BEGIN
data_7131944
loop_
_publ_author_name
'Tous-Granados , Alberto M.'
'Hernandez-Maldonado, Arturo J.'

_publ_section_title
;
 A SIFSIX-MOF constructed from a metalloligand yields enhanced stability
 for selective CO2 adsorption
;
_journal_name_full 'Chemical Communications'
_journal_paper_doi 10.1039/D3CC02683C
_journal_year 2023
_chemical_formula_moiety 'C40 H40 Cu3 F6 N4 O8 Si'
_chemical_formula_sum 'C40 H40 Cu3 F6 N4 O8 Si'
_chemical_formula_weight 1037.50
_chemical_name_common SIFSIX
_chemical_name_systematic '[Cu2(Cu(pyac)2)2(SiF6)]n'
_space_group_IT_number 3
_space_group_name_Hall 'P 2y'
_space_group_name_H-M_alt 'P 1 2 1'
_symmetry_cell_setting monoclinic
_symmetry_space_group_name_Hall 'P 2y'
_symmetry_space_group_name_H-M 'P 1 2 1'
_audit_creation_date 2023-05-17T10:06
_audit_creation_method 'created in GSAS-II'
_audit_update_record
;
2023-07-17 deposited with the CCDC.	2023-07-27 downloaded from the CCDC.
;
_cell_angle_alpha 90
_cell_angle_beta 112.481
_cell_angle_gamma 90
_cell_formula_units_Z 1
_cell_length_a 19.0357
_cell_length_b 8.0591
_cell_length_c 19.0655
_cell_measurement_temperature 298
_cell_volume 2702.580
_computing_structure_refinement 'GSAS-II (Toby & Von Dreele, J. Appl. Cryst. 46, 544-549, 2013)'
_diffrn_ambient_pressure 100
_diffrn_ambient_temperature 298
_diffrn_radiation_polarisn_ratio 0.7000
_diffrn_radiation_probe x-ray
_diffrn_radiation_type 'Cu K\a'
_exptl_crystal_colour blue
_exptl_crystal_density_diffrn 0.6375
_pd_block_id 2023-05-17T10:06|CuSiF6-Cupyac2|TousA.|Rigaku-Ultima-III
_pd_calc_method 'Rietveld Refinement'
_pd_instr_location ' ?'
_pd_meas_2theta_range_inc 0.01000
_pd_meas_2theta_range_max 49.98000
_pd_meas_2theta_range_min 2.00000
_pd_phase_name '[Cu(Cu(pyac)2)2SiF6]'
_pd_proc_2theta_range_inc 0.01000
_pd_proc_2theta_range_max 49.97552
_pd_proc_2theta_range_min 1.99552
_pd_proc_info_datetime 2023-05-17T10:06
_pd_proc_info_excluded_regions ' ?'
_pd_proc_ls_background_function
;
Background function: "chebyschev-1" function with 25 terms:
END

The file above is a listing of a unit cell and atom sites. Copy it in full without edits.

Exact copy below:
data_7131944
loop_
_publ_author_name
'Tous-Granados , Alberto M.'
'Hernandez-Maldonado, Arturo J.'

_publ_section_title
;
 A SIFSIX-MOF constructed from a metalloligand yields enhanced stability
 for selective CO2 adsorption
;
_journal_name_full 'Chemical Communications'
_journal_paper_doi 10.1039/D3CC02683C
_journal_year 2023
_chemical_formula_moiety 'C40 H40 Cu3 F6 N4 O8 Si'
_chemical_formula_sum 'C40 H40 Cu3 F6 N4 O8 Si'
_chemical_formula_weight 1037.50
_chemical_name_common SIFSIX
_chemical_name_systematic '[Cu2(Cu(pyac)2)2(SiF6)]n'
_space_group_IT_number 3
_space_group_name_Hall 'P 2y'
_space_group_name_H-M_alt 'P 1 2 1'
_symmetry_cell_setting monoclinic
_symmetry_space_group_name_Hall 'P 2y'
_symmetry_space_group_name_H-M 'P 1 2 1'
_audit_creation_date 2023-05-17T10:06
_audit_creation_method 'created in GSAS-II'
_audit_update_record
;
2023-07-17 deposited with the CCDC.	2023-07-27 downloaded from the CCDC.
;
_cell_angle_alpha 90
_cell_angle_beta 112.481
_cell_angle_gamma 90
_cell_formula_units_Z 1
_cell_length_a 19.0357
_cell_length_b 8.0591
_cell_length_c 19.0655
_cell_measurement_temperature 298
_cell_volume 2702.580
_computing_structure_refinement 'GSAS-II (Toby & Von Dreele, J. Appl. Cryst. 46, 544-549, 2013)'
_diffrn_ambient_pressure 100
_diffrn_ambient_temperature 298
_diffrn_radiation_polarisn_ratio 0.7000
_diffrn_radiation_probe x-ray
_diffrn_radiation_type 'Cu K\a'
_exptl_crystal_colour blue
_exptl_crystal_density_diffrn 0.6375
_pd_block_id 2023-05-17T10:06|CuSiF6-Cupyac2|TousA.|Rigaku-Ultima-III
_pd_calc_method 'Rietveld Refinement'
_pd_instr_location ' ?'
_pd_meas_2theta_range_inc 0.01000
_pd_meas_2theta_range_max 49.98000
_pd_meas_2theta_range_min 2.00000
_pd_phase_name '[Cu(Cu(pyac)2)2SiF6]'
_pd_proc_2theta_range_inc 0.01000
_pd_proc_2theta_range_max 49.97552
_pd_proc_2theta_range_min 1.99552
_pd_proc_info_datetime 2023-05-17T10:06
_pd_proc_info_excluded_regions ' ?'
_pd_proc_ls_background_function
;
Background function: "chebyschev-1" function with 25 terms: